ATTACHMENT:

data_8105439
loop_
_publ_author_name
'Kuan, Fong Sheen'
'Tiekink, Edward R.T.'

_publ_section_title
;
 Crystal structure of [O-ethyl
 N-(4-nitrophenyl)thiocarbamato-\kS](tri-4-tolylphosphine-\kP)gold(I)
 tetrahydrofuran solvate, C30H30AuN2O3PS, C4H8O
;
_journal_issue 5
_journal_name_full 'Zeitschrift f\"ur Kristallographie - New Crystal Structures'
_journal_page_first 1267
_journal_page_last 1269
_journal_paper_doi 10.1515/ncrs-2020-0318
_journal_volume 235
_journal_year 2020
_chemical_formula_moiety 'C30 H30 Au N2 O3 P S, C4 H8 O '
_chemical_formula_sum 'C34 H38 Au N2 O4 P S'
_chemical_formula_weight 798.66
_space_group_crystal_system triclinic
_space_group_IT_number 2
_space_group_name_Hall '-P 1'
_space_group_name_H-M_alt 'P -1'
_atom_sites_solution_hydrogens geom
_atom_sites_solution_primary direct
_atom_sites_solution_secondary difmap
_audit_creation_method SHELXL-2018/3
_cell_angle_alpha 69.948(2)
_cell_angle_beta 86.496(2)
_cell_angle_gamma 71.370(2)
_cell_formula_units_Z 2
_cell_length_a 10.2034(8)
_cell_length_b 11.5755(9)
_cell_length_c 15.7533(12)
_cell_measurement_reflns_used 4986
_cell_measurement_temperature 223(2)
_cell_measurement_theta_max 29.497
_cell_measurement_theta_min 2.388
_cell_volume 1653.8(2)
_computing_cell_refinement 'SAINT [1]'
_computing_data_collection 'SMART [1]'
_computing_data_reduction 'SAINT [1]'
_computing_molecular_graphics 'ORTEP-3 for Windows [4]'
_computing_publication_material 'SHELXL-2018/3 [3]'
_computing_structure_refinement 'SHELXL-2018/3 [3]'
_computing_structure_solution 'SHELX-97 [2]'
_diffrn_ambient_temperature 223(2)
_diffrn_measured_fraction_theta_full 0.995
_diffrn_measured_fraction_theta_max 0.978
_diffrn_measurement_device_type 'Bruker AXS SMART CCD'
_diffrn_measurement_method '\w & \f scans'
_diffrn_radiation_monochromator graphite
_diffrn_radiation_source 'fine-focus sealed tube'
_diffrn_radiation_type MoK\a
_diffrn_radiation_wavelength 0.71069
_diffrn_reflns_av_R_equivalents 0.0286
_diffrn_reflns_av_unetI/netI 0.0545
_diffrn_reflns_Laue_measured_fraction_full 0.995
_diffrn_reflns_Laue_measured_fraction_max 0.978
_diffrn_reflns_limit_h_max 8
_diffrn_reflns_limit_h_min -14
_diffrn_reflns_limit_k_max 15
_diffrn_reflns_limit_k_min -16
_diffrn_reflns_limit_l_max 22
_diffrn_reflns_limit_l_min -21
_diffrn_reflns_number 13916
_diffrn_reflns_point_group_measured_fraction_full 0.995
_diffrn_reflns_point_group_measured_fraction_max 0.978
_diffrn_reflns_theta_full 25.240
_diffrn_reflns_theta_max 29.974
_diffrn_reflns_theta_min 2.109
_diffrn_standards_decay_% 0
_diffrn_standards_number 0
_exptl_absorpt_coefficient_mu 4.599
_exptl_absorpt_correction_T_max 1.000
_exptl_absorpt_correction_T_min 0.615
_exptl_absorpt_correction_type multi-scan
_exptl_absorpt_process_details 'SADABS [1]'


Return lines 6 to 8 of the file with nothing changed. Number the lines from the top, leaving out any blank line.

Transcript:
_publ_section_title
;
 Crystal structure of [O-ethyl